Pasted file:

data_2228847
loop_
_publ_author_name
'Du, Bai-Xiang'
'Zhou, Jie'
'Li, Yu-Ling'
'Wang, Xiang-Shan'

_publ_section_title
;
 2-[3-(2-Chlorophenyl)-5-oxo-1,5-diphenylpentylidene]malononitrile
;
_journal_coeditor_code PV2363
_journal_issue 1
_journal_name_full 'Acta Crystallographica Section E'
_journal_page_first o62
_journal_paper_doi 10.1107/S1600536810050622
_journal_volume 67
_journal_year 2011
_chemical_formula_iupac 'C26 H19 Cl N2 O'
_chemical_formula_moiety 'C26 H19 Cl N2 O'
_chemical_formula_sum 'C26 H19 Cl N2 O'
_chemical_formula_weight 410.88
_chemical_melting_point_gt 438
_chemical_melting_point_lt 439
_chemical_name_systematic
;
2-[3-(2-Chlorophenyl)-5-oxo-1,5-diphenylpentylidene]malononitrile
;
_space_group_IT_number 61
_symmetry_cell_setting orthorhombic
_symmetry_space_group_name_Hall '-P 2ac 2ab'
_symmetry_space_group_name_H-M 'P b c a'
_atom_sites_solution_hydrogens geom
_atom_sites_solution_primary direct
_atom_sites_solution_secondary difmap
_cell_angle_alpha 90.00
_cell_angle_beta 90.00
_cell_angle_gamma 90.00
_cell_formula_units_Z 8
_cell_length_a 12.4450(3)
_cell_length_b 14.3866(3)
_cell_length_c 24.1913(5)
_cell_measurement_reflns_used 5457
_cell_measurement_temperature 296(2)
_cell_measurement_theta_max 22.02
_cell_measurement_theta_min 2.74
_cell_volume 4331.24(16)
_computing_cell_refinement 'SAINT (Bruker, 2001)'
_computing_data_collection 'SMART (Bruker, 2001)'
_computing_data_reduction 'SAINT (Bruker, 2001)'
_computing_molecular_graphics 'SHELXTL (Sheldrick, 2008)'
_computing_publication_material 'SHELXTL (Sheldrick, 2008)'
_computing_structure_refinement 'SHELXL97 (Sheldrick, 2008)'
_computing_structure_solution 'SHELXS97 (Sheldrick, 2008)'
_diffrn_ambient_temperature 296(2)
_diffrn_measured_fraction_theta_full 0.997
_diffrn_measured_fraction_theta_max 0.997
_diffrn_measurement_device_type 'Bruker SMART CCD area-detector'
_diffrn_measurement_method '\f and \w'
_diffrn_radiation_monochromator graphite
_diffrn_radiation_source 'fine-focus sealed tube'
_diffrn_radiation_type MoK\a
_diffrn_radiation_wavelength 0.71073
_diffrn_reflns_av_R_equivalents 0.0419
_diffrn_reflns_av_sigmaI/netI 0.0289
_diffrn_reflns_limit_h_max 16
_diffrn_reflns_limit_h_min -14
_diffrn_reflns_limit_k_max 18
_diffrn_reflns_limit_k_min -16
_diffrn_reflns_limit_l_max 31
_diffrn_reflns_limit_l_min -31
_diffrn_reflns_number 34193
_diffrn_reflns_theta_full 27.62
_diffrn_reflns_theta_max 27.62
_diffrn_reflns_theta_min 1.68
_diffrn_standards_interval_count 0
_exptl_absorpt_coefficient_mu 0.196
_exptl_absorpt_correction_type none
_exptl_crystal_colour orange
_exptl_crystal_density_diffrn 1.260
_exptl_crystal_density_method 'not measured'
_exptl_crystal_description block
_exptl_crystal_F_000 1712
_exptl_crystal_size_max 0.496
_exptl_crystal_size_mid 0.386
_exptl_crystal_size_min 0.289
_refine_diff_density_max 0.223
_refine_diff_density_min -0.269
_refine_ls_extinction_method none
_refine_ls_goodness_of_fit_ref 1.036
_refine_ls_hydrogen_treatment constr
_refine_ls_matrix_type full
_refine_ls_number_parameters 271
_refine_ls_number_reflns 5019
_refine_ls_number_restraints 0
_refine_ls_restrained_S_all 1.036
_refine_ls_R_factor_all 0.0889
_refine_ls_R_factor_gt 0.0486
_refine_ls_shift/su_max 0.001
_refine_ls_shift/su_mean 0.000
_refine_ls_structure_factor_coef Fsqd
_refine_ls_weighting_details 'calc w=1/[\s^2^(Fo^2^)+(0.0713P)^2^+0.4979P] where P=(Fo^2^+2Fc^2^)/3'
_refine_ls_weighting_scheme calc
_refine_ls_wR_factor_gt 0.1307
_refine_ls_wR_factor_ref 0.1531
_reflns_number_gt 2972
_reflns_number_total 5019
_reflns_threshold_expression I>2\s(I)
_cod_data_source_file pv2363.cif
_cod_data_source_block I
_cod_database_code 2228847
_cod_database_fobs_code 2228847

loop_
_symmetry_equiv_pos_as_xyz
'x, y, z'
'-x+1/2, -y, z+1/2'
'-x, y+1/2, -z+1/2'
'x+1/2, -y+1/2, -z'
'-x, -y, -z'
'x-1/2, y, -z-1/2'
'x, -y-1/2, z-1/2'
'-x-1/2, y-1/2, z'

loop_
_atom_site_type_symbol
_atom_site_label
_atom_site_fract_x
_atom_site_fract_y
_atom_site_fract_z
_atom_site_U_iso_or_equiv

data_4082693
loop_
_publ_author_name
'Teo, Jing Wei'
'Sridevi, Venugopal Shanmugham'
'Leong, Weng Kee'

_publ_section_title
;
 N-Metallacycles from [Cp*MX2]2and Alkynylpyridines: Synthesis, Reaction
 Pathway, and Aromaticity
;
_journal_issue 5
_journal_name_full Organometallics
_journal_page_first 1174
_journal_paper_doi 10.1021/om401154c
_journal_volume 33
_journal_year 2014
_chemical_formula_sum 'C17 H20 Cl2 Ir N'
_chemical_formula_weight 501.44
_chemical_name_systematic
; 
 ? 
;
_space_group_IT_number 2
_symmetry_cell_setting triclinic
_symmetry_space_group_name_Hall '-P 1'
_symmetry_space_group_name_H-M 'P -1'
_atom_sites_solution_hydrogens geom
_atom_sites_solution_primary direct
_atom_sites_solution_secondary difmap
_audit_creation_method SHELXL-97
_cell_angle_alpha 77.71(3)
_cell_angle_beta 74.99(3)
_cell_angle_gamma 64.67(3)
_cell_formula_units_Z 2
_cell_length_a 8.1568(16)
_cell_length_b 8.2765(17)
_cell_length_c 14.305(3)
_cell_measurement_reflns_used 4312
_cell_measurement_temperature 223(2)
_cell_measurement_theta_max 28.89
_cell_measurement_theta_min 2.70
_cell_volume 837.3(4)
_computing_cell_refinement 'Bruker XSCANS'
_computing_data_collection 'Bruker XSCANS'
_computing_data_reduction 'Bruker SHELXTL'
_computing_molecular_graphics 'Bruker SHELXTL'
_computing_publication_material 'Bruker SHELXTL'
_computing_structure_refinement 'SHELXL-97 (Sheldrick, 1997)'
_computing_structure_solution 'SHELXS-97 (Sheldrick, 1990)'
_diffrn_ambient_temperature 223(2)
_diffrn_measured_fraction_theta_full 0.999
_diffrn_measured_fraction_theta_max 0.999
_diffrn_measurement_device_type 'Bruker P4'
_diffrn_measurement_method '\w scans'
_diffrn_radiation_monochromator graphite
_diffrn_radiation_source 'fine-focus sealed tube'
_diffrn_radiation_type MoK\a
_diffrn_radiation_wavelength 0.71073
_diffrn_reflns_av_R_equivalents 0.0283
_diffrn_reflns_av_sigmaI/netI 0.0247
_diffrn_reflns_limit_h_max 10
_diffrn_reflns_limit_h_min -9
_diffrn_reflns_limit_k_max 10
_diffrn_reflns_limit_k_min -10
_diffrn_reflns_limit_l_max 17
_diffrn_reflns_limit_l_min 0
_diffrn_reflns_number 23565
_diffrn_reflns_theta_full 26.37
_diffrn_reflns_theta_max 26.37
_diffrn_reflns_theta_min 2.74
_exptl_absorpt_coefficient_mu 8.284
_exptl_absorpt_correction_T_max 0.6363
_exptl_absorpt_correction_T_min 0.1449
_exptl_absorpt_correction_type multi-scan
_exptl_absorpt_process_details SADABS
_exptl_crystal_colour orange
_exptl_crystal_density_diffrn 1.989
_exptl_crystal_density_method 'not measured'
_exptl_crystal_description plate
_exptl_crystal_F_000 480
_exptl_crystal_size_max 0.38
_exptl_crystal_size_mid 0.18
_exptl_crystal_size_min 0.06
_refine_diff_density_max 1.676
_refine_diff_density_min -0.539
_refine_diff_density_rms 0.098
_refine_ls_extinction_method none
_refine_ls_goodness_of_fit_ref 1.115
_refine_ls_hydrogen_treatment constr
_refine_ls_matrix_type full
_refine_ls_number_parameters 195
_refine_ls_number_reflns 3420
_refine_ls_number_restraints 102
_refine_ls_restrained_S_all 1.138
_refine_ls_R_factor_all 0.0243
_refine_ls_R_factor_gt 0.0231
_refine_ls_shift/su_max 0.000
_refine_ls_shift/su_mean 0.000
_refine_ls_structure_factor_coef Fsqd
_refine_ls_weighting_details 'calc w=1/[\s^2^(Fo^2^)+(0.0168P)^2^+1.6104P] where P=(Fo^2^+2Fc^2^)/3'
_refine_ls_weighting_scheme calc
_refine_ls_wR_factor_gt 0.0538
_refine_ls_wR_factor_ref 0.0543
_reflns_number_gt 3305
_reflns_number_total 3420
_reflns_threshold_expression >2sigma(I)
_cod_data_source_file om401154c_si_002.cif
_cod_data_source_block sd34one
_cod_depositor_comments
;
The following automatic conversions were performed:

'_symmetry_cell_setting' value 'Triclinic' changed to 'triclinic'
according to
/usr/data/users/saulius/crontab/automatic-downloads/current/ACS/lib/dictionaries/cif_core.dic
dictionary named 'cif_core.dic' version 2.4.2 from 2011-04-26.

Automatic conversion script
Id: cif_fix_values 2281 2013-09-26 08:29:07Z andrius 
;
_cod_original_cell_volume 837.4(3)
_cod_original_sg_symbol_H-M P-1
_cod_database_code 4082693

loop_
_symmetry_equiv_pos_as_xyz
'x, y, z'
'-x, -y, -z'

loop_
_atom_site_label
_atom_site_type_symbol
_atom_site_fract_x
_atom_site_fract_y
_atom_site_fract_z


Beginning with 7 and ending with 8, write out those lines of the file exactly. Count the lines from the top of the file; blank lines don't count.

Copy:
'Wang, Xiang-Shan'

_publ_section_title